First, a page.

- The Self – the subject as it experiences itself.
- Process of subjectification – the subject’s phenomenological experience.
- Lockean Self-ownership – The theory that the Self can justly acquire property through the “mixing of labour” with land natural resources, coming to own it exclusively as an extension of the subject itself.
- Possession – continual occupancy and use.
D. Notes and other implications:
- In order for absolute private property to take hold, either a unified or complete subject must be proven, the historical framework must be denied, Lockean Self-ownership must be denied, etc.
- Property cannot be determined a priori.
- All ownership is in fact use-based ownership, with differing criteria for what qualifies as “use”.
- Absolute ownership – whether individual or collective – is impossible.
- For more on what property on the basis of possession might look like, see section IV and V of the New Mutualist Manifesto.
Now, I would like to push the issue back to vulgar libertarians, who lack a theory of the subject but require a theory of the unified subject in order to justify themselves.
Here, it is not enough to simply disagree with the theory of the split subject, or to find a flaw in my argumentation shown (at least loosely) above. Not only must one first show where my argumentation goes wrong, but the second problem libertarians now face is to develop a positive argument that shows the real existence of a unified subject, and thus a complete Self — and by implication their beloved absolute private property. The premises required to do that seem to rely upon facts which are completely ridiculous, religious, dualistic, etc. As such, I do not think this task can be done. In fact, if my argument holds, that task is impossible (in tandem with Proudhon’s claim that “Property is impossible”) from even a subjective and theoretical perspective.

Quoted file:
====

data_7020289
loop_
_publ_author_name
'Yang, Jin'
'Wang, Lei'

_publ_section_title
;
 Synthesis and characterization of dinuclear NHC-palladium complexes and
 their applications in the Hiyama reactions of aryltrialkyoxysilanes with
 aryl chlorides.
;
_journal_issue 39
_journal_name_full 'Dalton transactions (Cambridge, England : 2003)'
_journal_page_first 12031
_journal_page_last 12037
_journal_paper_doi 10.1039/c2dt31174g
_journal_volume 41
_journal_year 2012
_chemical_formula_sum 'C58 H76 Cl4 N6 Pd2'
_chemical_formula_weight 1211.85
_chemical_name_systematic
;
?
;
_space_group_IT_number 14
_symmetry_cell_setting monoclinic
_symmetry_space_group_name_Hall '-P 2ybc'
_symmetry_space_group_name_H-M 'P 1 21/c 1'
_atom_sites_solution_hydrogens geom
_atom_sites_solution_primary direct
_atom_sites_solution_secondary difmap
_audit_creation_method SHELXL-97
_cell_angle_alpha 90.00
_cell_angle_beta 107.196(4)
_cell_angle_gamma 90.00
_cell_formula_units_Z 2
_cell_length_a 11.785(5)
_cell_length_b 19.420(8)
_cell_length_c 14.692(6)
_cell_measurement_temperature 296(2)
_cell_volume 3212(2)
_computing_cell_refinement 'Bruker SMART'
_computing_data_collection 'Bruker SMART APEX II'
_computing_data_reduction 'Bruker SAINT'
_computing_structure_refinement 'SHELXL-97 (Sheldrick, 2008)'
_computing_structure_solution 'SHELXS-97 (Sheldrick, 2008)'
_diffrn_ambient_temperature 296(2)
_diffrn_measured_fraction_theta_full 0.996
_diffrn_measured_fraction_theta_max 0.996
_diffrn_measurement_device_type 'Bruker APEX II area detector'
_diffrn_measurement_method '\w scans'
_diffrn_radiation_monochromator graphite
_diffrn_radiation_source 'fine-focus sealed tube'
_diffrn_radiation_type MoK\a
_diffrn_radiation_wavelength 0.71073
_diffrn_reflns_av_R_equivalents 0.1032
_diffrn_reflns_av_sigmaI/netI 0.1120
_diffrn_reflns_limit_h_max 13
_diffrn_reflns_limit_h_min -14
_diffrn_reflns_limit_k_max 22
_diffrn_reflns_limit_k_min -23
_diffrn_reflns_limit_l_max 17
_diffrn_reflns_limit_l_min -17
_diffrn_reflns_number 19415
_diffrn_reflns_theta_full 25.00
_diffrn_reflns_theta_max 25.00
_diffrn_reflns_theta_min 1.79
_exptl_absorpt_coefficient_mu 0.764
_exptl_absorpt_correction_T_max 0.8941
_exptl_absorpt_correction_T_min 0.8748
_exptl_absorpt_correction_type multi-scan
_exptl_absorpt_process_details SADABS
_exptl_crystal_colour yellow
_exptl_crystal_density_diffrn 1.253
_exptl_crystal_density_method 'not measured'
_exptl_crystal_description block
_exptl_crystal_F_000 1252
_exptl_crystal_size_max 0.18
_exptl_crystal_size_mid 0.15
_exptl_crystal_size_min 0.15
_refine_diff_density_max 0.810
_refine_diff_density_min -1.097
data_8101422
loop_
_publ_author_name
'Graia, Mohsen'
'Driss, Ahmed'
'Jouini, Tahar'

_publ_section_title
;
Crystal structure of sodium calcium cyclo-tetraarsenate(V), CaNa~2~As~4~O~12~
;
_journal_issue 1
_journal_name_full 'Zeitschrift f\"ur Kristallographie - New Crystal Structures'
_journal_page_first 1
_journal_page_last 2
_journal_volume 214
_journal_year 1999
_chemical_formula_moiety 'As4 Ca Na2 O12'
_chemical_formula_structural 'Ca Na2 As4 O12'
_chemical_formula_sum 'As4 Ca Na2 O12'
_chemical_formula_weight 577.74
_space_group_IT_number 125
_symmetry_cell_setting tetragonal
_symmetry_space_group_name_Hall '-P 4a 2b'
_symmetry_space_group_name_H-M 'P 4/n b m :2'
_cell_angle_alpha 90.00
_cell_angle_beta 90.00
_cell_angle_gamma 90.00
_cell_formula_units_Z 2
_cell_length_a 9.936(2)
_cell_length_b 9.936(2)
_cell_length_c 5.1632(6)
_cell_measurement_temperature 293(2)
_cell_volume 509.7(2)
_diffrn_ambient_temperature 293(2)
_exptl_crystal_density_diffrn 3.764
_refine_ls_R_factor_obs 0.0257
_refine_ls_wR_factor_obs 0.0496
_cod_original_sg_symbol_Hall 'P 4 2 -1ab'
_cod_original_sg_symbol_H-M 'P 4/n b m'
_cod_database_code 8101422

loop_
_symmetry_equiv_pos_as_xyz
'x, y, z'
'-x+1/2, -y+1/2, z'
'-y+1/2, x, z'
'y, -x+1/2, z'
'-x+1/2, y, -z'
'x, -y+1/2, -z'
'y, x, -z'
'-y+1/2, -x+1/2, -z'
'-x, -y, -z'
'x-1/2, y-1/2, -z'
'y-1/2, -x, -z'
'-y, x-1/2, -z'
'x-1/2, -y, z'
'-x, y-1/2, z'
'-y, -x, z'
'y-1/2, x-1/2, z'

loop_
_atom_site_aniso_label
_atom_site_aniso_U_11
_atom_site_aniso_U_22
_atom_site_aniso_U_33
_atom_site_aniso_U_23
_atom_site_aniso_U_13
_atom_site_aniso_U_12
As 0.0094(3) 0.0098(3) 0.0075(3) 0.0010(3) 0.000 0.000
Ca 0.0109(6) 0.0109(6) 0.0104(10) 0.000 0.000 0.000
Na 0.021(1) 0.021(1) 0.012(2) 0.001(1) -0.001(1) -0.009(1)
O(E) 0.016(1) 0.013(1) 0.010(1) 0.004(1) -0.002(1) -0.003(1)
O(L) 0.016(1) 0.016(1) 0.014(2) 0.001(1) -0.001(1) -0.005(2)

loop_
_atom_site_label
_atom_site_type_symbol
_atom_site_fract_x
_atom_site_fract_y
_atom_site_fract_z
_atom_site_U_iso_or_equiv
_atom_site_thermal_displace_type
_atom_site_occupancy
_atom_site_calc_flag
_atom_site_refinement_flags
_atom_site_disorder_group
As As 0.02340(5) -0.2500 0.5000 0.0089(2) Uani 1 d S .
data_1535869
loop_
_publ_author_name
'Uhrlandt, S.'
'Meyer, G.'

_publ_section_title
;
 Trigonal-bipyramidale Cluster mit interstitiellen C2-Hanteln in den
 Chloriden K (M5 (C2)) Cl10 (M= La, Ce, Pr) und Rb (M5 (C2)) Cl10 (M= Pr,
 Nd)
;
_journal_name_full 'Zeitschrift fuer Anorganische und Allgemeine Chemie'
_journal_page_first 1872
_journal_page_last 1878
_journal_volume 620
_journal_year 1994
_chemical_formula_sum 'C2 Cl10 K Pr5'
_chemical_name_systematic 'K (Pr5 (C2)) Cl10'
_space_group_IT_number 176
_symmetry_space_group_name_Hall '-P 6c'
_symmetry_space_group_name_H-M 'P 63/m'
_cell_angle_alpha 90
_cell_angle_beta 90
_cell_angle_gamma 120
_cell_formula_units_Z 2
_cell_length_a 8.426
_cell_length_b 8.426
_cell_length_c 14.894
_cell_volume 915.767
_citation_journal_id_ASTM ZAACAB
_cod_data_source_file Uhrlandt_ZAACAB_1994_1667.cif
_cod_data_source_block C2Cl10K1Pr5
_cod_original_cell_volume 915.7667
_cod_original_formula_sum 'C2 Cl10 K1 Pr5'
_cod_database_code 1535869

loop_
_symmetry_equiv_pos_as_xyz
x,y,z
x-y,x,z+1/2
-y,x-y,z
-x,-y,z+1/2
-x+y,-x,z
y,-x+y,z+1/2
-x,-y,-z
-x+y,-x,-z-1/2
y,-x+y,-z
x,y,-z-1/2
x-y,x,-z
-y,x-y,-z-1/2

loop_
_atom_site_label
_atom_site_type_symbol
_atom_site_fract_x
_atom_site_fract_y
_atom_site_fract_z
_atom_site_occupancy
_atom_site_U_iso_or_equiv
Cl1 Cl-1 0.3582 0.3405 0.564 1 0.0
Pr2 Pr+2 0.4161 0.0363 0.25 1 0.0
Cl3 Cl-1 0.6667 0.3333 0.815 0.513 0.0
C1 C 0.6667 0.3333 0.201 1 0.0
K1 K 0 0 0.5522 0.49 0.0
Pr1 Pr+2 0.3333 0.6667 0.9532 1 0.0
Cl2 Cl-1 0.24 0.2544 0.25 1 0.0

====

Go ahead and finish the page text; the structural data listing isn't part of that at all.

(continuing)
I would also, to conclude, like to address the question of Locke’s provisos, which I believe would apply on top of this if the Lockean mechanism is used. Proudhon’s fact/right distinction would come into play, alongside Locke’s provisos, to determine just possession (mixing in accordance to a certain ethical criteria/proviso) as opposed to de facto possession (mixing). For more on this project, see Shawn Wilbur’s A Tale of Three Provisos, specifically as it concerns the “gleaning” proviso. On this matter, and in relation to my work, he writes:
“Arguably, you don’t have to go that far afield. The Lockean model only really makes sense if “property in one’s persons” simply describes one aspect of personhood as such. One of the things that we might say about a “self” is that is characterized by “ownness” or “property, and that is specifically one of the things that we say when we want to talk about the distribution of resources. If we had a kind of self which did not require (or was even incapable of) the appropriation of resources, we could still talk about “self-ownership,” but we wouldn’t have any particular reason to. So “property,” in its simplest form, simply describes one aspect of selfhood, which we find the need to talk about because selves are fluid and potentially overlapping. Materially, we are not, in Whitman’s terms, neatly “contained between our hat and boots” (and if we were at any given moment, we know we would still have to reach out and appropriate external materials to continue to survive), and yet phenomenologically we are radically separate.
The problem with dualistic accounts of self-ownership is not that mind-body dualism is wrong, or that a self can’t own itself. Arguably, selves own themselves by definition. The problem is that propertarian accounts of “property in one’s person” tend to treat that “self-ownership” as if it was an instance of the ownership of “external” objects, rather than being the quality of human existence upon which a theory of the appropriation of new properties might be based.